Restanza (cethromycin) is a second-generation ketolide, once-a-day oral antibiotic that is under review for approval by the US Food and Drug Administration (FDA) for the treatment of community-acquired pneumonia (CAP).
In September 2008, Advanced Life Sciences submitted a new drug application for Restanza as a CAP treatment to the FDA. The submission was based on positive results from 53 clinical trials, including two pivotal Phase III trials.
In July 2009, the FDA issued a complete response letter to Advanced Life Sciences, saying that it could not approve the new drug application and that additional clinical trials were needed to prove the efficacy of the drug.
Advanced Life Sciences received further guidance from the FDA on the clinical programme required for the approval of Restanza as a CAP treatment in March 2010. The FDA suggested that a special protocol assessment (SPA) needs to be set up using two clinical trials. According to the FDA, the clinical trials should compare Restanza with an approved macrolide antibiotic. Advanced Life Sciences is currently in the process of finalising the SPA.
Advanced Life Sciences is also developing Restanza as a broad-spectrum medical countermeasure for bio-defence, to combat multiple high-priority bio-terror agents tularaemia, plague and anthrax. The drug is not yet approved for these indications.
Restanza as a CAP treatment
Restanza is Advanced Life Sciences’ lead product candidate and has demonstrated positive Phase III results for the treatment of CAP. The drug has been tested in approximately 5,200 people, and has shown higher in-vitro potency and a broader range of activity against Gram-positive bacteria associated with respiratory tract infections than macrolides.
In in-vitro tests, Restanza also appears effective against bacteria resistant to penicillin, macrolide and fluoroquinolone. Restanza’s potency and ability to overcome bacterial resistance may be due to its mechanism of action, which results in specificity for its bacterial target.
CAP is the sixth most common cause of death in the US. The respiratory tract infection is caused by pathogens such as Streptococcus pneumoniae and Haemophilus influenzae.
The condition affects 5.6 million patients in the US each year, and is particularly common in the elderly. It accounts for 10 million doctor visits and two million hospitalisations each year. Symptoms include cough, fever, difficulty breathing and chest pain.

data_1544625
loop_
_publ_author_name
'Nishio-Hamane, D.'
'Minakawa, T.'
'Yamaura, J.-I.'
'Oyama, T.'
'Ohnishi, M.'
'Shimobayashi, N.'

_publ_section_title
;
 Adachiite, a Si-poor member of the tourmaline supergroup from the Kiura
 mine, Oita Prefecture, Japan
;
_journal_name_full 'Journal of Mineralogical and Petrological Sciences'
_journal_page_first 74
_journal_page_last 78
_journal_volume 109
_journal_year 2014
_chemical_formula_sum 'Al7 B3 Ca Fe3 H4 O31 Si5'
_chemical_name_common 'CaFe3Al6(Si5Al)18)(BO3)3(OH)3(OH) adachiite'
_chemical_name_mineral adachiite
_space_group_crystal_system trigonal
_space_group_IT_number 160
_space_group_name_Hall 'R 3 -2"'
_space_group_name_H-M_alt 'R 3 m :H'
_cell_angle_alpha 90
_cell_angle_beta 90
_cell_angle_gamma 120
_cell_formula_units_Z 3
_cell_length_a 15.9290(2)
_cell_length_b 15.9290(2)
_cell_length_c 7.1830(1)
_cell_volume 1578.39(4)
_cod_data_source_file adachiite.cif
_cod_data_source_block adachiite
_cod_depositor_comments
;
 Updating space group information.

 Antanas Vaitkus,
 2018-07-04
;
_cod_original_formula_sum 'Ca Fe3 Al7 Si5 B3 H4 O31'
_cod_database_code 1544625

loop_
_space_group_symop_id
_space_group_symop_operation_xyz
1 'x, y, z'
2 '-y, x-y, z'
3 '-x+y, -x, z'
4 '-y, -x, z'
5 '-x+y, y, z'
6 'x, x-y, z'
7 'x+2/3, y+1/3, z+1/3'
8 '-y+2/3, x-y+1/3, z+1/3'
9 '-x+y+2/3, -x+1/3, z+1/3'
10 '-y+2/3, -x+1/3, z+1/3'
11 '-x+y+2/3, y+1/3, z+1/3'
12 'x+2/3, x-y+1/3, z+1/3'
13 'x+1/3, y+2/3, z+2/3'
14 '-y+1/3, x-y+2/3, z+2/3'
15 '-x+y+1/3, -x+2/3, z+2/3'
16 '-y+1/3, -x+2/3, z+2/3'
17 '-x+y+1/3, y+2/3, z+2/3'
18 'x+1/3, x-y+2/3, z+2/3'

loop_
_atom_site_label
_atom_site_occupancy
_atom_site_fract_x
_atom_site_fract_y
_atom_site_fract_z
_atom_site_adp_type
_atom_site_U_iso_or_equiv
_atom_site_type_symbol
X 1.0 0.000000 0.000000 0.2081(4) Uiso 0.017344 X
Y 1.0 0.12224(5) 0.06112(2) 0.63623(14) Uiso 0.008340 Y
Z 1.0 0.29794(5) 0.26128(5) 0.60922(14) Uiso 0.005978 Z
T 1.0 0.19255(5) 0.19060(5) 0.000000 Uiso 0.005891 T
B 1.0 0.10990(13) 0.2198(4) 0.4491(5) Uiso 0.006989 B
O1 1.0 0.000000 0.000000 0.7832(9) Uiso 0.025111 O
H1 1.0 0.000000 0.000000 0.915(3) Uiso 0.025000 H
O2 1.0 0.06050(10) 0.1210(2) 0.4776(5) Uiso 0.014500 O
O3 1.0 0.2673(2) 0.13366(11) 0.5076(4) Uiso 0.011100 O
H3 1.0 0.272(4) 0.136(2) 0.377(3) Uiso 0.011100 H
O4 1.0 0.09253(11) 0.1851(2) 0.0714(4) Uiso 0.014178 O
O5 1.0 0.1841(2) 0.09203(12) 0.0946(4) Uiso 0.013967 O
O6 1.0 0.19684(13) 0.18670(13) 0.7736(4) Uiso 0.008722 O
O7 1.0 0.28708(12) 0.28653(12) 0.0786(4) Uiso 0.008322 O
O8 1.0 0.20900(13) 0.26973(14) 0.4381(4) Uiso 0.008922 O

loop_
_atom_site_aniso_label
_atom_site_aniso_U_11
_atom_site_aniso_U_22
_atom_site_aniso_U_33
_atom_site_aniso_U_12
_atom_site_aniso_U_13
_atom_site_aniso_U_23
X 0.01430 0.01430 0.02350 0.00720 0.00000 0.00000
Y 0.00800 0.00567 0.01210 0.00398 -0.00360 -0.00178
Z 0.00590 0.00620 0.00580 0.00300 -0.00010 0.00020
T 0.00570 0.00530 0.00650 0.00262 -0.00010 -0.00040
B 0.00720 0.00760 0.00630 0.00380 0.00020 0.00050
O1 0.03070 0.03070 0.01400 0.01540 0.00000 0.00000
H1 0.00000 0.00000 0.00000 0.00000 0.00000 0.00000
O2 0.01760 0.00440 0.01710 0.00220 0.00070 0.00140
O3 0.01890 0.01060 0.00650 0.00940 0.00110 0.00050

Efficacy against anthrax infection and plague
Restanza has also demonstrated significant efficacy in preventing anthrax infection post-exposure, as well as treating inhalation anthrax after symptoms of infection have developed.
In September 2009 the FDA granted orphan drug designation to Restanza for the prophylactic treatment of plague and tularaemia. Tularaemia and plague are classified as Category A bio-terrorism agents by the US Centres for Disease Control and Prevention (CDC), which is the highest priority classification. High-priority agents include organisms that pose a risk to national security, can easily be disseminated or transmitted, result in high mortality rates or have the potential to cause a major public health problem.
Positive results were obtained from studies to measure Restanza’s therapeutic efficiency in treating inhalation anthrax after symptoms of infection has developed. The results of the placebo-controlled non-human study showed that a 14-day course of Restanza achieved a 60% survival rate when administered in animals that had already demonstrated clinical symptoms of anthrax infection.
Those receiving a placebo did not survive. Because of the extremely lethal nature of anthrax infection once symptoms appear, Restanza’s ability to achieve a 60% survival rate is clinically and statistically significant.
At the end of September 2009 Advanced Life Sciences announced that results from a non-human primate study involving Restanza demonstrated statistical significance at a 90% survival rate against an inhaled lethal dose of plague.
Following the terrorist attacks of 11 September 2001, the US Government has raised the profile of public health threats from the deliberate use of weapons of mass destruction, chemical, biological, radiological or nuclear agents.
Macrolides and penicillin are the front-line treatments for respiratory tract infections such as CAP. As resistance to these treatments grows, there is a need for new antibiotics with unique mechanisms of action that can overcome this emerging resistance.
The estimated total annual cost of healthcare for CAP in the US is $8.4bn with prescribed antibiotics accounting for $2bn annually. The cost of hospitalised CAP patients who do not respond to penicillin or macrolides is $15,000 per patient.